Skip to main content

Mind Storm

Creativity in business is a funny thing. We all pay lip service to how important it is - but when times are tight and money is short we tend to pull up the drawbridge and say 'We can do without all this new-fangled innovation. While we're in trouble we need to stick with what we know.'

In reality, of course, this is absolute tosh. The very time when you need to be most creative as a business is when things are difficult. But it's understandable that, in times of financial stress, you don't necessarily want to spend lots of money to train people in being more creative.

There's an assumption in that previous sentence, of course. I'm taking it for granted that there is benefit in training people in creativity. I hope there's no doubt about the need for creativity. If everything around you stayed exactly the same, then you could carry on as you have before and thrive. But the fact is that the environment (financial and physical) is changing. Your customers are changing. Your competitors and your industry are changing. Techology is changing. You need creativity for new ideas, and you need it to solve problems. I think it's no exaggeration to say that in this environment, creativity is nothing less than a survival essential. It's a case of be creative or go to the wall.

However, is there any point in training people in creativity? Haven't they either got it or not? And what can you possibly do? Give them a pot of paint and say 'Get creative?'

In fact, there is a huge point. Everyone can be creative, but most of us suppress that natural ability. We block it in ourselves and in others. We're great at doing this. (If you doubt that statement, next time you are in a meeting, watch out for someone coming up with an idea, then see how everyone else finds reasons why it won't work.) And in the last few decades practical techniques have been developed that will enable anyone to come up with a much richer pool of ideas, and help them to develop and implement those ideas effectively. We're not talking about airy-fairy conceptual creativity, but down-to-earth, practical tools that solidly deliver ideas and problem solutions.

So, creativity training, good - cost of creativity courses, bad. If your business has the money, I would still get yourself a proper course. You can't beat the interaction with a good creativity trainer to get people up and running with creativity quickly. But if the budget doesn't run to it, I've put together a simple, self-managed 25 module course in the form of a PDF ebook called Mind Storm that won't break the budget at £19.99.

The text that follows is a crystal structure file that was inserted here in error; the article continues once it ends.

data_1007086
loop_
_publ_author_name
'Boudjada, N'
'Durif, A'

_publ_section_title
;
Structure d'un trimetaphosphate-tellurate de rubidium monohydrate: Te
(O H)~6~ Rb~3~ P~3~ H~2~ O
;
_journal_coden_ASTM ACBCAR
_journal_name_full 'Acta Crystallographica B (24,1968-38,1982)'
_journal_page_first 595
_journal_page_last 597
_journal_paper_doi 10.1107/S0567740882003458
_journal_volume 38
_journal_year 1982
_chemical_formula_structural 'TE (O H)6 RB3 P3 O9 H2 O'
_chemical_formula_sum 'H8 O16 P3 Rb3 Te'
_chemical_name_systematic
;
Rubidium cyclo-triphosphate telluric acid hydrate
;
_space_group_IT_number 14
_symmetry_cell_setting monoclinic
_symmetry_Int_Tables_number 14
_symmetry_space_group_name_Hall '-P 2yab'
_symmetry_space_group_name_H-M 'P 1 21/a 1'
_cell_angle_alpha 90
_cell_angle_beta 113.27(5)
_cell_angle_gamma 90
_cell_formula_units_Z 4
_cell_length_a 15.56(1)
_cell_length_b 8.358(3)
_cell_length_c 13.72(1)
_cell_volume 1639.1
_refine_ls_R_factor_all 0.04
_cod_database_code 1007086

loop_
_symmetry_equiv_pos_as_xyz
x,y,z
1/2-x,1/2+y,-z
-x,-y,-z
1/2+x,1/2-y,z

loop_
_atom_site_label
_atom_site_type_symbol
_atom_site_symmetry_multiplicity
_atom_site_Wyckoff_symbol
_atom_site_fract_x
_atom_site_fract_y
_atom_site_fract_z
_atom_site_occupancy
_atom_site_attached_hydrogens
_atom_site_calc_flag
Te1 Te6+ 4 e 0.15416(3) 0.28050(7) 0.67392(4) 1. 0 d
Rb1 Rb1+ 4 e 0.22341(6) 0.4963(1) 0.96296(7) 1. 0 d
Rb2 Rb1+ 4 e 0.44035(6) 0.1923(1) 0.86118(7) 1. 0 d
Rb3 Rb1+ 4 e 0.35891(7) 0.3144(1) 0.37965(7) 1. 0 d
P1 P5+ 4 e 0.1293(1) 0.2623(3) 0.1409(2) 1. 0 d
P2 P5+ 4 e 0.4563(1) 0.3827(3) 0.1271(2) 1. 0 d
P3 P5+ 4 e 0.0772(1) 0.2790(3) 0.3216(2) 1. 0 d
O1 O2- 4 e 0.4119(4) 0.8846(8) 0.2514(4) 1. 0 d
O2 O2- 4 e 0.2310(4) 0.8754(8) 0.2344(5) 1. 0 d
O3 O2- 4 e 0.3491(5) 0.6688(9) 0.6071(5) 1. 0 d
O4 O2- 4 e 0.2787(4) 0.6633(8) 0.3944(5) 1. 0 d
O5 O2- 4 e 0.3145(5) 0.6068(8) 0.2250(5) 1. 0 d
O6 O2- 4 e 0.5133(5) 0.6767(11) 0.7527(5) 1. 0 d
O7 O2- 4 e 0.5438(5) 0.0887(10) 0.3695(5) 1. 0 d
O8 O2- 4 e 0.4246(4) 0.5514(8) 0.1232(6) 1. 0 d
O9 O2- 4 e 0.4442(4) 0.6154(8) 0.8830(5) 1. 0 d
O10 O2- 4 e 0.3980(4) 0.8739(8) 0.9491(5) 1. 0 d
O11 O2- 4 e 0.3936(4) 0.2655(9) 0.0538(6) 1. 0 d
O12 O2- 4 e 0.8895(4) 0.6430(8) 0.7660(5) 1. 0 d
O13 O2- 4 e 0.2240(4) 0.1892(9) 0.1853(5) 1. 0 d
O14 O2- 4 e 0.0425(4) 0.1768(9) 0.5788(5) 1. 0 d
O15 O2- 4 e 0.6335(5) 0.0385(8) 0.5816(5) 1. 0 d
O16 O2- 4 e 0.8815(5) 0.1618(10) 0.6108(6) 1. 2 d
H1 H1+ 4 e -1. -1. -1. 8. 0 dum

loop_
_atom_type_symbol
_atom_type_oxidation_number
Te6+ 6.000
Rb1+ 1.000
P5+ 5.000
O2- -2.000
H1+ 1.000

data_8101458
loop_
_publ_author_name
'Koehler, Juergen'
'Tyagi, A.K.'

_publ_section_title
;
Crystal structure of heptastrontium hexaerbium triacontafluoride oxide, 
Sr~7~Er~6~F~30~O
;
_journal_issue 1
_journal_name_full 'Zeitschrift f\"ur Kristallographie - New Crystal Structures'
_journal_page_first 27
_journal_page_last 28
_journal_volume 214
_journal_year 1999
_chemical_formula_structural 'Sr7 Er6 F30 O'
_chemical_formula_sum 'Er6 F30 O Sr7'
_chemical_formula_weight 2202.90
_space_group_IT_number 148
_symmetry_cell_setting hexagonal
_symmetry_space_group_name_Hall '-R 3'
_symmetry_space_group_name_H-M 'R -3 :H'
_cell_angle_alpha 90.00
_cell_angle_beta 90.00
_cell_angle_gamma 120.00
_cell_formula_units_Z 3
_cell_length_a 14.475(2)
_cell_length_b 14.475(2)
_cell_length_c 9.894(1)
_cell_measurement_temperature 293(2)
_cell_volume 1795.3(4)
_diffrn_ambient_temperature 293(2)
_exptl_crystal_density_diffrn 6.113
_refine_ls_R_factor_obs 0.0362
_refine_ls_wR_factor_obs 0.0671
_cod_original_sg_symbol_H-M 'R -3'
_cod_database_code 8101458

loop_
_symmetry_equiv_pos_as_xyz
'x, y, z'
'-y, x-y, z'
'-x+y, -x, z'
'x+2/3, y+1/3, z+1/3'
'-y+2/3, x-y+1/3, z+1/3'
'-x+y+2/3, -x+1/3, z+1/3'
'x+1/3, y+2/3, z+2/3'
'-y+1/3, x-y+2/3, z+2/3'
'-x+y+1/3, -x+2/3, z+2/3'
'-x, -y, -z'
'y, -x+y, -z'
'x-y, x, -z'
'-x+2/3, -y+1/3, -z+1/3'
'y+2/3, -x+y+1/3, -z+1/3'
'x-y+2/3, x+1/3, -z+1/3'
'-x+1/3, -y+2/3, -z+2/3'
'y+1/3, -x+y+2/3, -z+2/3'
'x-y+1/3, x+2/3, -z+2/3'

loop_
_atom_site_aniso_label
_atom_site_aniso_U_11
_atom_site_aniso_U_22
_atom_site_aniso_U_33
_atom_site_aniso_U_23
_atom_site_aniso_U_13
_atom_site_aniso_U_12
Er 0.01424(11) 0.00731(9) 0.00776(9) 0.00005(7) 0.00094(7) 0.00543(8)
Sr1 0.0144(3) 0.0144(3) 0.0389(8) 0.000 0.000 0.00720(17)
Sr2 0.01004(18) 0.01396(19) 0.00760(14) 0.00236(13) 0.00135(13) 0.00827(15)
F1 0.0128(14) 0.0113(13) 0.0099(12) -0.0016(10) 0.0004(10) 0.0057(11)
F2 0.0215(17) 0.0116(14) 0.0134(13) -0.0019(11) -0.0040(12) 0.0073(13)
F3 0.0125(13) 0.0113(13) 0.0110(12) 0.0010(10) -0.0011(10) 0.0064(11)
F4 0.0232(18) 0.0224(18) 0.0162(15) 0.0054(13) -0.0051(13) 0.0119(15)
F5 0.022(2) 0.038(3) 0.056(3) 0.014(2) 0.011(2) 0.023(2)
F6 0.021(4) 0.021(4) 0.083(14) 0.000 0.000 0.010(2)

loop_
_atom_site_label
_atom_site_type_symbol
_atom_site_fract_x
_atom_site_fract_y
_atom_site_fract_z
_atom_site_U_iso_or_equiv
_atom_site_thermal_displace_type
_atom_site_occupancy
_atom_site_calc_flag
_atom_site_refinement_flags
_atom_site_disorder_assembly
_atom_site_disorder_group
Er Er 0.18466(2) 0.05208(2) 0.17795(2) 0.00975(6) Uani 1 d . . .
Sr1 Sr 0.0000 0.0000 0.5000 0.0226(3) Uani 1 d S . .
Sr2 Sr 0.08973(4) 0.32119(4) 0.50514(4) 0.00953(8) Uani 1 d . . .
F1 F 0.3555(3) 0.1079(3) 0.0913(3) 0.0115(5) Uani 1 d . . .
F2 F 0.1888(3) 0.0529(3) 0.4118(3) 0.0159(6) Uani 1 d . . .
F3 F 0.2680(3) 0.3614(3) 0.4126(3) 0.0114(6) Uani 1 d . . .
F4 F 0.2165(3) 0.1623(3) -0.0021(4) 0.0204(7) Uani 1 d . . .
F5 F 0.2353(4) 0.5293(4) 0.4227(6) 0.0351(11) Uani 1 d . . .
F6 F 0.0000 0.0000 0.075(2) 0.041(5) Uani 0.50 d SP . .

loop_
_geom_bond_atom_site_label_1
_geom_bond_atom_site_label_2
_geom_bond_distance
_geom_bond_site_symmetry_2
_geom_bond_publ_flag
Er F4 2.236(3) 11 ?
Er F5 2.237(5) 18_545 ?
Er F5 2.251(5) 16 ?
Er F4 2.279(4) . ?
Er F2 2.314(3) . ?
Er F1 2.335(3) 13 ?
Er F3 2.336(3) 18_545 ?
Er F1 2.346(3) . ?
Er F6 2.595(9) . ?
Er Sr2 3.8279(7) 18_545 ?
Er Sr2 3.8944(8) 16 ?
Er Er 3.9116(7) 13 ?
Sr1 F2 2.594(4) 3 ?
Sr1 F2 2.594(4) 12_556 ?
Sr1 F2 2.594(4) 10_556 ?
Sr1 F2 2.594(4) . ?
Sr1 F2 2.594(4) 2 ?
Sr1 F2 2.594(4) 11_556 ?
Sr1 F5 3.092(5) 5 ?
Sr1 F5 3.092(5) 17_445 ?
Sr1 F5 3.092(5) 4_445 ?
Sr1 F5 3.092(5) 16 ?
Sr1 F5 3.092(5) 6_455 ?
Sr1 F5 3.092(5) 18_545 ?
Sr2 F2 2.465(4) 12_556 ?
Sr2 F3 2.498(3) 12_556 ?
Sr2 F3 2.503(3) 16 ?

To get a better feel about what's involved, the first chapter of the book is available to download for free - or you can find out more details and purchase the full course here.

I really think, given the current conditions, any business that isn't doing something about its creativity is asking for trouble.


  1. It's great that you have done this. People are forever telling me that they're "not creative" and it drives me nuts. Actually, I have developed a power point presentation, which I'm also turning into a series of articles, called Literature for Social Change. It's based on how my novel led me to the founding of my writing workshop in Cambodia, but actually, it is about how creativity can not only be taught but more importantly, that those skills are transferable to the outside world. Good luck with this latest effort of yours!

  2. Thanks, Sue.

    I do a lot of creativity work with small and large businesses and one thing I always go through is the ways we block creativity. The first of these is people believing they aren't creative. The trouble with this is it's a self-fulfilling prophecy. If you believe you aren't creative then you won't be.